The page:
Coping with bereavement after a suicide can be more difficult than dealing with other losses because of the feelings of stigmatization, shame, guilt, and rejection that are often experienced. The stigma that still attaches to deaths by suicide in many cultures can increase the bereaved person's sense of isolation and vulnerability. The death of a pet will often mean the loss of a cherished family member and can trigger great sorrow. People love their pets and consider them members of their family. Caregivers celebrate their pets' birthdays, confide in their animals, and carry pictures of them in their wallets.

So when your beloved pet dies, it's not unusual to feel overwhelmed by the intensity of your sorrow. Animals provide companionship, acceptance, emotional support, and unconditional love during the time they share with you. Other people may find it hard to understand such a reaction to what they may see as the loss of "just an animal," and they may, therefore, be less understanding of your grief. However, your loss is significant and you should give yourself permission to mourn the passing of your beloved pet. Anticipatory grief is the normal mourning that occurs when a patient or family is expecting a death.

Anticipatory grief has many of the same symptoms as those experienced after a death has occurred. Anticipatory grief includes depression, extreme concern for the dying person, preparing for the death, and adjusting to changes caused by the death, but it can give the family time to get used to the reality of the impending loss. People are able to complete "unfinished business" with the dying person for example, saying "good-bye," "I love you," or "I forgive you".


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Anticipatory grief may not always occur. A person does not necessarily feel the same kind of grief before a death as that felt afterwards. There is no set amount of grief that a person will feel. Grief experienced before a death does not make the grief after that death easier or shorter in duration. Some people believe that anticipatory grief is rare. To accept a loved one's death while he or she is still alive may leave the mourner feeling as if the dying patient has been abandoned.

Furthermore, expecting the loss can make the attachment to the dying person stronger. Although anticipatory grief may help the family, witnessing the grief of family and friends can be very hard for the dying person, who can become withdrawn as a result. Some grief reactions are not considered "normal. Depression in bereavement can be successfully treated. Other losses occurring in later life may precipitate grief or depression. Retirement, loss of income, deteriorating physical health, and having to give up driving are just some of the more common occurrences that might cause grief reactions in old people.

Grief is a powerful emotion. It is painful and exhausting.

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How to survive the death of a loved one | Life and style | The Guardian

Therefore, it sometimes seems easier to avoid confronting these feelings. However, this approach is not a viable long-term solution. Buried grief can manifest itself later as physical or emotional illness. Working through your sorrow and allowing yourself to express your feelings will help you to heal. These processes include separating from the person who died, readjusting to a world without him or her, and forming new relationships.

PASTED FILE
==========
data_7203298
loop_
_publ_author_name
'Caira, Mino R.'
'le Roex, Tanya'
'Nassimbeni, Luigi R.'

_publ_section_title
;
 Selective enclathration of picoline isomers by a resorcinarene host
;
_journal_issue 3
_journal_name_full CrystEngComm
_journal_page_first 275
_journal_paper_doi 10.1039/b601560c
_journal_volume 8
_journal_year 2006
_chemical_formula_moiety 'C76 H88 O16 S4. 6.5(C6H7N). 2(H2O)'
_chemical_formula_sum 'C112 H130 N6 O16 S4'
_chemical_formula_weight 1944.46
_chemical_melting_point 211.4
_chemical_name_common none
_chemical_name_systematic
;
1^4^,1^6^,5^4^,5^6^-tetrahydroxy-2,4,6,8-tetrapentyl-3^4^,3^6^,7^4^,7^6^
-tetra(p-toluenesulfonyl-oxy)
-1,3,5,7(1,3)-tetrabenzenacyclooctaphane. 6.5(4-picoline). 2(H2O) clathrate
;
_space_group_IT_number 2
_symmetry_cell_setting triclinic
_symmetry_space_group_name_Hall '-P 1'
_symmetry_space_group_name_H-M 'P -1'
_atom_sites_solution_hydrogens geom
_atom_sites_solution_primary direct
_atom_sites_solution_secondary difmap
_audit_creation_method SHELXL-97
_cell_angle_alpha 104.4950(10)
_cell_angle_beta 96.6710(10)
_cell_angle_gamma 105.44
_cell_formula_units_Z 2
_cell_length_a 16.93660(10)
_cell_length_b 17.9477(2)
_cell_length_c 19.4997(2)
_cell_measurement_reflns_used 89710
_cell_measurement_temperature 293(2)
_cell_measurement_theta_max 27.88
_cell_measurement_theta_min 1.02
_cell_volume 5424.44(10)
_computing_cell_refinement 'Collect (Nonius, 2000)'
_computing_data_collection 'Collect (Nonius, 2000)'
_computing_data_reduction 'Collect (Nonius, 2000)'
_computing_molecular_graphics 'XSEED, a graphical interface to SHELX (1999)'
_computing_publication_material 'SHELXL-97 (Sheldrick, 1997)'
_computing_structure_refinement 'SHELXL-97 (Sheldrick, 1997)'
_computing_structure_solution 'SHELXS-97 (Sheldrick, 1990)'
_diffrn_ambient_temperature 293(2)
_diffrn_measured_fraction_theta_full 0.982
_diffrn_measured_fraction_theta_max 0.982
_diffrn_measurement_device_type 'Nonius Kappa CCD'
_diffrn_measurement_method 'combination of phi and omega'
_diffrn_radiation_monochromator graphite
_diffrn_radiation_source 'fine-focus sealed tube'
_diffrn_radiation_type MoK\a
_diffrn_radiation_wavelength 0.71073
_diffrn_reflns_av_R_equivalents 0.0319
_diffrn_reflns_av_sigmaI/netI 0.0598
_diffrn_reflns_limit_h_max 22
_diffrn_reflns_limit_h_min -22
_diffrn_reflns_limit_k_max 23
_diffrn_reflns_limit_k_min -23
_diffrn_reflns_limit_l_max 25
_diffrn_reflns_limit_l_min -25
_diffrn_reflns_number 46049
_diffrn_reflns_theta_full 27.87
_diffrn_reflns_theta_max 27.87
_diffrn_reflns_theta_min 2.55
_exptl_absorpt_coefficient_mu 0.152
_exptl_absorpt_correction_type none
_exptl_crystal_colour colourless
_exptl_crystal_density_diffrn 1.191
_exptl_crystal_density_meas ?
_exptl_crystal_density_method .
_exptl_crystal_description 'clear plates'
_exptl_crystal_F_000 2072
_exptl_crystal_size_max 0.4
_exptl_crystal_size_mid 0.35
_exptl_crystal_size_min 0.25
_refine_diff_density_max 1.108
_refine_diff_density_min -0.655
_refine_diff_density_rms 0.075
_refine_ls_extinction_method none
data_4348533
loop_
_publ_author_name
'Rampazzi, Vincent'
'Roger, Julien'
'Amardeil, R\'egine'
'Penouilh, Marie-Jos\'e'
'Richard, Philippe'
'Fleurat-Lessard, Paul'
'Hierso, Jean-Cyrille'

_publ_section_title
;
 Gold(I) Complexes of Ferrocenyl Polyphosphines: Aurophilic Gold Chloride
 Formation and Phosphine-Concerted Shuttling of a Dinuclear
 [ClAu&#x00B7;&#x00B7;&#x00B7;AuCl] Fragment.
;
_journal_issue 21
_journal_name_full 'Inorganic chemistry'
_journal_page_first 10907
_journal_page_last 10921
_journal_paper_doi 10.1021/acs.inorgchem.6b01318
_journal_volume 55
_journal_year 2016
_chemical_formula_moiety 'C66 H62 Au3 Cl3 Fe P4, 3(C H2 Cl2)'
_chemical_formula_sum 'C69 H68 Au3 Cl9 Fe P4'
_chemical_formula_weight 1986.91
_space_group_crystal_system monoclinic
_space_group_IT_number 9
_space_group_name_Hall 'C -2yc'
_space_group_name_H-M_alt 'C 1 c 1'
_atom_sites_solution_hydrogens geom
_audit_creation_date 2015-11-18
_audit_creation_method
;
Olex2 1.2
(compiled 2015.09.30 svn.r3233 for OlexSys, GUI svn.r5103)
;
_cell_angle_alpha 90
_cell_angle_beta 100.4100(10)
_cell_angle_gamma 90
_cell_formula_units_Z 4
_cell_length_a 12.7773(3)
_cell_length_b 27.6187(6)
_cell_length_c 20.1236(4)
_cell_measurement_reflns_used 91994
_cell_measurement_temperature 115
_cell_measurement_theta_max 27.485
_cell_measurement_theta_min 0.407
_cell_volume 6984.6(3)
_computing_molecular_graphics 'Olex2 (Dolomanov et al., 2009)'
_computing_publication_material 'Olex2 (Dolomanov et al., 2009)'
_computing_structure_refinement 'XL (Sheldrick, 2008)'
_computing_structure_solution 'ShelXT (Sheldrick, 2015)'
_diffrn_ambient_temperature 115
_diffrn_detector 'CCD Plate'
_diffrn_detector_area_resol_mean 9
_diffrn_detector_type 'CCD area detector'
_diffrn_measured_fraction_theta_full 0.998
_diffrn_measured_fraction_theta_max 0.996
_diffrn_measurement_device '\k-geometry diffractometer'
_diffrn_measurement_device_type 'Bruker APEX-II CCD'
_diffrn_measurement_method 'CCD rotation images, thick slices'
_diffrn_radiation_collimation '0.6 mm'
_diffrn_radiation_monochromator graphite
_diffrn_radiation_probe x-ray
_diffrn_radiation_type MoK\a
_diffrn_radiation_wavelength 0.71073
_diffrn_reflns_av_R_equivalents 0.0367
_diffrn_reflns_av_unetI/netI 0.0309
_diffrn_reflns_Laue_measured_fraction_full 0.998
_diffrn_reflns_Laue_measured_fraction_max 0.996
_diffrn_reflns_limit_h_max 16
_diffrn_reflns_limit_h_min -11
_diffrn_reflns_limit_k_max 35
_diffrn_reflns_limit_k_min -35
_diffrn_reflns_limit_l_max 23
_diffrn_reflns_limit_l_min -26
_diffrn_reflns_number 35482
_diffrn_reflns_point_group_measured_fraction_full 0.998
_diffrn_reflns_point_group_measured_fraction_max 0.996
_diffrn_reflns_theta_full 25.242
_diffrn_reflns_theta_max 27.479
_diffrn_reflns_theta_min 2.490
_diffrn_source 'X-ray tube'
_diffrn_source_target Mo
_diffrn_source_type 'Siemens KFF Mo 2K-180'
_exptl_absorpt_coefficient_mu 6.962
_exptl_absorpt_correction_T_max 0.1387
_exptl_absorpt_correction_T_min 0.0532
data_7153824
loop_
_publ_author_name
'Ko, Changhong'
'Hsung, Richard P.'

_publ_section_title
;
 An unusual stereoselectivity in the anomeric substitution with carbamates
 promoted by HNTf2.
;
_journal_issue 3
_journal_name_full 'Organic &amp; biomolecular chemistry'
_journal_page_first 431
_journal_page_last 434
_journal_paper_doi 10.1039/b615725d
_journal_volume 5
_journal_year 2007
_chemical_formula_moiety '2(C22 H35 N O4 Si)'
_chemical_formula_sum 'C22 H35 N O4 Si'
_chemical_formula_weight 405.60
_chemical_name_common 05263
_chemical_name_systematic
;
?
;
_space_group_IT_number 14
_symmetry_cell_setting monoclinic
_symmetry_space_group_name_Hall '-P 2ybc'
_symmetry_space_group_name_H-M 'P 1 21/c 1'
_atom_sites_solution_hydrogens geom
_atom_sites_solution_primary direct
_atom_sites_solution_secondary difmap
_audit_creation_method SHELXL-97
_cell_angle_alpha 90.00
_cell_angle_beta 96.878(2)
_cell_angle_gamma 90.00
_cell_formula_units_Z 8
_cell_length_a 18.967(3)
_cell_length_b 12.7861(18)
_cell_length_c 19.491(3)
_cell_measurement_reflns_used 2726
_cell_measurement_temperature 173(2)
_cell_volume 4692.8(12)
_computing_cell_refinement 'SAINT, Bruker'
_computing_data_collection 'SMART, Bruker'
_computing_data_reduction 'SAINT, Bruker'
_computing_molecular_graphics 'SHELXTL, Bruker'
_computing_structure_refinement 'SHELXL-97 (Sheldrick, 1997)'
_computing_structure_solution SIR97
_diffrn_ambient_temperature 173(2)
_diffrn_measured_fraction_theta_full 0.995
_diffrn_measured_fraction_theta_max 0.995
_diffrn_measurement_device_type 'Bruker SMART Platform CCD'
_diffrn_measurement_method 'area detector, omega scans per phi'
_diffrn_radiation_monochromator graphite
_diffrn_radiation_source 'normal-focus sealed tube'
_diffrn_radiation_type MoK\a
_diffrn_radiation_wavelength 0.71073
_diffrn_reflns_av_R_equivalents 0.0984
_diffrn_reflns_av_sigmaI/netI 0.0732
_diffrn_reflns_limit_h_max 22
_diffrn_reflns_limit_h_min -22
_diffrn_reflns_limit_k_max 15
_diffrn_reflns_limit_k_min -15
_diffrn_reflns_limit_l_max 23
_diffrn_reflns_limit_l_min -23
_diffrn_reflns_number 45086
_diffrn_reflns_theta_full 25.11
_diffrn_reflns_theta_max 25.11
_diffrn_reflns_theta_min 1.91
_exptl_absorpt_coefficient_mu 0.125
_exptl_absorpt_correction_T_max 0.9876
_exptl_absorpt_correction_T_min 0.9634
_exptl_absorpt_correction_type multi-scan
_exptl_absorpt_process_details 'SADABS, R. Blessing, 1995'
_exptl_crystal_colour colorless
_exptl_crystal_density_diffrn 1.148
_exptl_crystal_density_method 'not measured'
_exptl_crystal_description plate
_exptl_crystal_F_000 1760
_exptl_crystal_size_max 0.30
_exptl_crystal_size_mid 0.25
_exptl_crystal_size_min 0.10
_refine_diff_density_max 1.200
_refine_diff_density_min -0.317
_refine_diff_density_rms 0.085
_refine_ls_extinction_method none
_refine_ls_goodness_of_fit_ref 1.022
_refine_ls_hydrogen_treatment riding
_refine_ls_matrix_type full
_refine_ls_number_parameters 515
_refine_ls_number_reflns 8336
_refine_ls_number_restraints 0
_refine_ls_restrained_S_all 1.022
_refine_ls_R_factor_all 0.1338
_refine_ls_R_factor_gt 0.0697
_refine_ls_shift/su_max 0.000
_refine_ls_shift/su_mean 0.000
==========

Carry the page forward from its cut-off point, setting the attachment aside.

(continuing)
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To separate from the person who died, a person must find another way to redirect the emotional energy that was given to the loved one. This does not mean the deceased was not loved or should be forgotten, but that the mourner needs to turn to others for emotional satisfaction. The mourner's roles, identity, and skills may need to change to readjust to living in a world without the person who died. It is important not to neglect yourself while grieving. Try to eat regular, healthy meals.

If meal preparation is too difficult, try eating several smaller snacks throughout the day. Grieving is extremely tiring, both physically and emotionally. The grief one is feeling is not just for the person who died, but also for the unfulfilled wishes and plans with the person. Death often reminds people of past losses or separations. Mourning may be described as having the following three phases:. Depression shares common features with grief, but can completely take over the way you think and feel. Depression in old people has been linked to death from suicide, heart attack, and other causes.

Much can be done to ameliorate severe symptoms through formal treatment or support-group participation. If you feel that you or someone you know is having difficulty coping with a loss, it's important to seek professional help. While a family physician can often help, grief counseling or therapy may be appropriate.

Grief counseling helps mourners with normal grief reactions work through the tasks of grieving. Grief counseling can be provided by professionally trained people or in self-help groups where bereaved people support each other. All of these services may be available in individual or group settings. Grief therapy is used with people who have more serious grief reactions. The goal of grief therapy is to identify and solve problems the mourner may have in separating from the person who died. When separation difficulties occur, they may appear as physical or behavioral problems, delayed or extreme mourning, conflicted or extended grief, or unexpected mourning.

In grief therapy, the mourner talks about the deceased and tries to recognize whether he or she is experiencing an expected amount of emotion about the death. Grief therapy may allow the mourner to see that anger, guilt, or other negative or uncomfortable feelings can exist at the same time as more positive feelings about the person who died.